August 31 2015
A little bit of creativity and your own body weight can help you build strength.
Stuck in a rut? You’re not alone! It’s easy for runners to get complacent—running the exact same 4-mile loop, at the exact same pace, every single time we lace up our shoes. While this is much better than sitting on the couch, the results can be frustrating—exercising for hours and hours a week without any noticeable difference in our bodies or our fitness.
If this all sounds a little too familiar, mix things up by pushing yourself to commit to our 30-day challenge. To get your body to change, you have to demand it to do things you’ve never done before. For the next month, supplement your routine with our easy-to-follow full-body, metabolism-boosting workout.
YOUR GOAL…if you choose to accept: Perform this routine 10 times during the next 30 days.
There are two types of goals: process goals and outcome goals. Most goals you set as a runner are outcome goals, in which you try to achieve a specific result, like crossing a half-marathon finish line or running a new personal best.
But for the next 30 days, you’re going to work toward a process goal that changes your behavior. By committing yourself to performing the following workout 10 times this month, you’ll mix up your training and strengthen your fitness. You’ll progress as you go. Each time you do the workout, there will be a few more reps than the last. Remember: Your body needs new challenges to change.
To perform this workout 10 times in the next 30 days, you’ll need to do it two to three times a week. If you are extremely busy one week and only finish the routine twice, the next week you must do it three times. You can continue with your normal running routine during the month, but scale your miles back to avoid fatigue. This workout is tough!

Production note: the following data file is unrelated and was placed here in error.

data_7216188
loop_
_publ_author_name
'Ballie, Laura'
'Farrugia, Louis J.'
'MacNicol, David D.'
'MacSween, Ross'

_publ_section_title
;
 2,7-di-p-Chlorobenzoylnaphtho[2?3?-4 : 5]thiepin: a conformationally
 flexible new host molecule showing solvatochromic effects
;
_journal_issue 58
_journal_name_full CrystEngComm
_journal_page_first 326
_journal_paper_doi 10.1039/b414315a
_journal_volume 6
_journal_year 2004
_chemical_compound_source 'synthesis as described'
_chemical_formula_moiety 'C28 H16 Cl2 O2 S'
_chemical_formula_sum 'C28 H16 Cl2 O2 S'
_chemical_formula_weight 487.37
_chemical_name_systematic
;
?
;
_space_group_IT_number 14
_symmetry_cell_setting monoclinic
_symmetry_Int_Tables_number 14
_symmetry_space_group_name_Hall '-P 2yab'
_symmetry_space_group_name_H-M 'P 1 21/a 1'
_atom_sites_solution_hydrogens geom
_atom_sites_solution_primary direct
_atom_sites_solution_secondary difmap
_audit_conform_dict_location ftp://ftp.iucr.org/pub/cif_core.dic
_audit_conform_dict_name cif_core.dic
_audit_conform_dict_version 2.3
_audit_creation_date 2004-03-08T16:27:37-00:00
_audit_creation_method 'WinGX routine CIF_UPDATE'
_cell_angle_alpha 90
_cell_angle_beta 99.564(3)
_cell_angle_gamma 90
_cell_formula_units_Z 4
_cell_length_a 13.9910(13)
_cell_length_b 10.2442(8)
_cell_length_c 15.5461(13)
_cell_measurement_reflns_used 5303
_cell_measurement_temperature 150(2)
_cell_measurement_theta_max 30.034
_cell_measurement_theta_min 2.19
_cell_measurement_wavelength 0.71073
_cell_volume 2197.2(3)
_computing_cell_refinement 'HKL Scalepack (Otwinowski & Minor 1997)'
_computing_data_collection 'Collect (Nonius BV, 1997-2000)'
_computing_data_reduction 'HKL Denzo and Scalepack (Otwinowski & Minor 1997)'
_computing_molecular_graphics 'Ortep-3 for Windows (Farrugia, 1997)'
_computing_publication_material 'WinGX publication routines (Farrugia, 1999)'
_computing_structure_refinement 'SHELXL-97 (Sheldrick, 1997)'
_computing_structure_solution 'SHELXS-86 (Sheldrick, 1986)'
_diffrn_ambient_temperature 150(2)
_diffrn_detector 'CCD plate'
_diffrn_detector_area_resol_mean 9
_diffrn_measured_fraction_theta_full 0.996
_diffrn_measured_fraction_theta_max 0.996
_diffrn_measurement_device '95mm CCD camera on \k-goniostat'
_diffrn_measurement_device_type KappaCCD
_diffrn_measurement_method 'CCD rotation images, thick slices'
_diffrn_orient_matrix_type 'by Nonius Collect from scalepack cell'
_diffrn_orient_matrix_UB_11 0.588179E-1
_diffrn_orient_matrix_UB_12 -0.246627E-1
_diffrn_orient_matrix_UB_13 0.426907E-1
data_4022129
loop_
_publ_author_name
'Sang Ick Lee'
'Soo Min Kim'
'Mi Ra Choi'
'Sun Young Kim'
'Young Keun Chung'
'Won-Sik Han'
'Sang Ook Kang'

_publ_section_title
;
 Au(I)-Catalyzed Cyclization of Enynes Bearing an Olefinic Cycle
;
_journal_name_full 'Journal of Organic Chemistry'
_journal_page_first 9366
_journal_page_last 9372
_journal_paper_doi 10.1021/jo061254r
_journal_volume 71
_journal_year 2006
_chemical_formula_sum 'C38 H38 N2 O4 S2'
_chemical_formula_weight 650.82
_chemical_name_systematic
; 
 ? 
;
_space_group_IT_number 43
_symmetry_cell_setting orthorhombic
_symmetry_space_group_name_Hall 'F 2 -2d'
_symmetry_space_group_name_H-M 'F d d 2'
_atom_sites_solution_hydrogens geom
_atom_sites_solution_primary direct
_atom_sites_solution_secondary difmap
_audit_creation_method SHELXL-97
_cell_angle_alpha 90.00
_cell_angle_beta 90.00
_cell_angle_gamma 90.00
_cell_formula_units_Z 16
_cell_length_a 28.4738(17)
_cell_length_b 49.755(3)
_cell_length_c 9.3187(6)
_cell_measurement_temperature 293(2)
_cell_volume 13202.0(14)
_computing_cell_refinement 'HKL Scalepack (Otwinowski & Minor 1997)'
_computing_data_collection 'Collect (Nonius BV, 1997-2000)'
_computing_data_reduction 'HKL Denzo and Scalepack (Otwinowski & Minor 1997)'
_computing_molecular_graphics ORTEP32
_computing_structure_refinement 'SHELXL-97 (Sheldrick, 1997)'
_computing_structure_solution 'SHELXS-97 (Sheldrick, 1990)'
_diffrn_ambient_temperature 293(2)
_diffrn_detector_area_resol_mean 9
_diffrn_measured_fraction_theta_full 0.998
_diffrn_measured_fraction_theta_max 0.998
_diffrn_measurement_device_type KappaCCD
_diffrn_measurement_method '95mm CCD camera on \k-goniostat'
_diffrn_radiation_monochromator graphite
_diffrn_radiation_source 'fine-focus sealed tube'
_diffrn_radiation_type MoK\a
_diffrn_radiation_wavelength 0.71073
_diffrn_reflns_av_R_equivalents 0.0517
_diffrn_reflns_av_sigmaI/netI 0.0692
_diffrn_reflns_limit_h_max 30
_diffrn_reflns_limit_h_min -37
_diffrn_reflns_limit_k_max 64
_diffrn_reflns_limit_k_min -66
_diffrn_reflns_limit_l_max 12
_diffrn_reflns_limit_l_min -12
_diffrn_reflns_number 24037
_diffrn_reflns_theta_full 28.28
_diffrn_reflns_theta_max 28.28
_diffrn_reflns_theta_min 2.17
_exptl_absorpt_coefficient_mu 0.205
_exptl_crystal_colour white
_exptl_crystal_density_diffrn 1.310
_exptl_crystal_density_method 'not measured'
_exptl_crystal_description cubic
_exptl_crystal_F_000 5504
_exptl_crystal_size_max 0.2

* Plank with Alternating Leg Lift
* Body-Weight Squat
* Reverse Lunge
* Single-Arm Row
Rest for 2 minutes and repeat.
1: Perform 1 set of each exercise for 8 reps.
2: Perform 1 set of each exercise for 10 reps.
3: Perform 1 set of each exercise for 12 reps.
4: Perform 2 sets of each exercise for 8 reps.
5: Perform 2 sets of each exercise for 10 reps.
6: Perform 2 sets of each exercise for 12 reps.
7: Perform 3 sets of each exercise for 8 reps.
8: Perform 3 sets of each exercise for 10 reps.
9: Perform 3 sets of each exercise for 12 reps.
10: Perform 3 sets of each exercise for 15 reps.
Every issue of Women’s Running has a new strength training plan each month. Subscribe today to get the latest tips!